I posted recently on the impact of the recession on the summer job market for teenagers. Now USA Today has written a feature piece on the extent of the downturn in jobs for teenagers. Ten years ago, about half of all teens had jobs; this year it is only about 25 percent. The story notes that teens now are in competition for scarce jobs with older workers, immigrants, and former blue collar workers. In addition, increases to the minimum wage have hurt the number of jobs available for teenagers, and have had a disproportionately harsh impact on jobs for minority teens. One potential solution — a special, lower minimum wage for teenager workers — doesn’t seem to have much support in Congress.
Whatever the cause, I think few would argue against the proposition that having a bunch of unemployed teenagers laying around this summer is not a good thing. Summer jobs provide crucial learning experiences for teenagers and help to ingrain habits of hard work and thrift. In addition, there is truth to the old adage that “idle hands are the devil’s workshop.” Teenagers who are working at a pool, a Dairy Queen, a golf course, a grocery store, or on a lawn crew don’t have as much time to be “bored” and engage in risky behavior with their friends.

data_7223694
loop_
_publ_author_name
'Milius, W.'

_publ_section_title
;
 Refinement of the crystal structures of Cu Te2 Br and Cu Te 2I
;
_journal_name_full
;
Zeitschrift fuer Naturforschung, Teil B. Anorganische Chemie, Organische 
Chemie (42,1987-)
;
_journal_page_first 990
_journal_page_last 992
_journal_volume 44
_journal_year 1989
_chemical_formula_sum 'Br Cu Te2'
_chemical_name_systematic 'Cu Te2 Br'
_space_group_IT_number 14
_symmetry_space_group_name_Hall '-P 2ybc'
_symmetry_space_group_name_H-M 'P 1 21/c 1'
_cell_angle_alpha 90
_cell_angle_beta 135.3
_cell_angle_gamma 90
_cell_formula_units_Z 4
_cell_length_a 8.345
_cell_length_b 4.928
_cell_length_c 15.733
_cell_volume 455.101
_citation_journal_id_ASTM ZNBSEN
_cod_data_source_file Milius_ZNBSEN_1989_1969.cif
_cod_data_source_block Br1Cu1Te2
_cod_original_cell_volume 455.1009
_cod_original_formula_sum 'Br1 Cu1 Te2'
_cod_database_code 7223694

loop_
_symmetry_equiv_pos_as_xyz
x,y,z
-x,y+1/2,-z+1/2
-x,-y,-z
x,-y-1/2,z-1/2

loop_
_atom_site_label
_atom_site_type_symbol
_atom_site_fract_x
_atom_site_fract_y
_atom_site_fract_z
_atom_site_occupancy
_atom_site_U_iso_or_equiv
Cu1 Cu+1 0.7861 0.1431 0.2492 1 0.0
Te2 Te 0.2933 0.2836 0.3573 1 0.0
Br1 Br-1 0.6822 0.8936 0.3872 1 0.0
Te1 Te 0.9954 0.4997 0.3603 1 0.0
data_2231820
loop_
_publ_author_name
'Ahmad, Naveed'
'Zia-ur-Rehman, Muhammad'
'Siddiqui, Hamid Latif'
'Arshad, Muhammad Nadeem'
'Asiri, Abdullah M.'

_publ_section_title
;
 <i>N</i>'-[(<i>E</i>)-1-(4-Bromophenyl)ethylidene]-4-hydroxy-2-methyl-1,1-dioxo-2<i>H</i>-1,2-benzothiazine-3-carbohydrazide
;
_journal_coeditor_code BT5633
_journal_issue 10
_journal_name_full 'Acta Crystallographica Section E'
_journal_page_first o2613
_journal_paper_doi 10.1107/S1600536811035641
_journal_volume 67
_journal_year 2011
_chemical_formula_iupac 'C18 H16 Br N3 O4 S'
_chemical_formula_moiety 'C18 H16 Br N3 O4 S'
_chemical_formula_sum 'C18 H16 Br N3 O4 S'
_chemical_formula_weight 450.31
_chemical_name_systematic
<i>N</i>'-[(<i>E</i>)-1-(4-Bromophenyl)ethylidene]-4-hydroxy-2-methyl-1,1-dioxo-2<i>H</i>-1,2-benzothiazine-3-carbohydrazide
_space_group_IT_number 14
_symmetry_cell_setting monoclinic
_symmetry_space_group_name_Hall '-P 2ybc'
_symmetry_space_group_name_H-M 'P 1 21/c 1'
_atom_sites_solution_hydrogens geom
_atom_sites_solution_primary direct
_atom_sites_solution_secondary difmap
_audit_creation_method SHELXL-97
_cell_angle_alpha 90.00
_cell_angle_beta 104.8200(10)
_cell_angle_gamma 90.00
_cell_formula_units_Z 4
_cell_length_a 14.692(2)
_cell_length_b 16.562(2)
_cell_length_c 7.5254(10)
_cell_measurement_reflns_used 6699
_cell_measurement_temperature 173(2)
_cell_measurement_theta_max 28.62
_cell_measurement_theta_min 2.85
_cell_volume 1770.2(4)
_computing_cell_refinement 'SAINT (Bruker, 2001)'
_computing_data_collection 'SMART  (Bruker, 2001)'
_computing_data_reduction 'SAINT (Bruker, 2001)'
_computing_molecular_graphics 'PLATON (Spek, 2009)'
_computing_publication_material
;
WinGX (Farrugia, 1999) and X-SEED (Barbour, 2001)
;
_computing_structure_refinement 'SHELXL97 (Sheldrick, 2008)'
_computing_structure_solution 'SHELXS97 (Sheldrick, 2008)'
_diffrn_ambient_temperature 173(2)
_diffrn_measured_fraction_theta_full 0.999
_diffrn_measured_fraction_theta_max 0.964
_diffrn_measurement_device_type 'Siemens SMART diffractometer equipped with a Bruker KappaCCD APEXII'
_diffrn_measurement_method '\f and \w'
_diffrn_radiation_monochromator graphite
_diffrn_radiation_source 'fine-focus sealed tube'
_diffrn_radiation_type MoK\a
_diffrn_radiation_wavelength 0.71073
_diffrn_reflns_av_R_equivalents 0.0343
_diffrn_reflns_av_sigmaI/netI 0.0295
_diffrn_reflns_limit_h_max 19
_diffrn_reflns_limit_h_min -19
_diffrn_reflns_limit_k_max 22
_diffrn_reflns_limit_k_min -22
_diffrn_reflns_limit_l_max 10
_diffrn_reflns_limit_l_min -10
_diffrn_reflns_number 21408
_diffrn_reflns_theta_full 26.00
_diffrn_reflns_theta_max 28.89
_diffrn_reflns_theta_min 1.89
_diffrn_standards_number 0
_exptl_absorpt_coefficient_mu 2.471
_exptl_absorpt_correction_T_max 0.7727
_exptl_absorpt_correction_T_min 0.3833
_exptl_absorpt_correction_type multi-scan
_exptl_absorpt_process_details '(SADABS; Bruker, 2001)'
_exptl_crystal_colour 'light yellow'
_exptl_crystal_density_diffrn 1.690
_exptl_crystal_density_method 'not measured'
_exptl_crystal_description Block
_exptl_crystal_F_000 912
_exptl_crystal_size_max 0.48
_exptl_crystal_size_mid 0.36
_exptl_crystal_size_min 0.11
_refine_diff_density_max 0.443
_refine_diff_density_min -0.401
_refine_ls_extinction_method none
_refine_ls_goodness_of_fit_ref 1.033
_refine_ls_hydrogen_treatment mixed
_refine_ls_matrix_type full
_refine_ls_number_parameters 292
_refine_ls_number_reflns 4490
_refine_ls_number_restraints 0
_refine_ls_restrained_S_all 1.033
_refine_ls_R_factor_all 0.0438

There has been a vigorous debate about whether increasing the minimum wage has been helpful or harmful. If the price of higher wages is fewer teenage jobs, I am not sure that it was a price worth paying.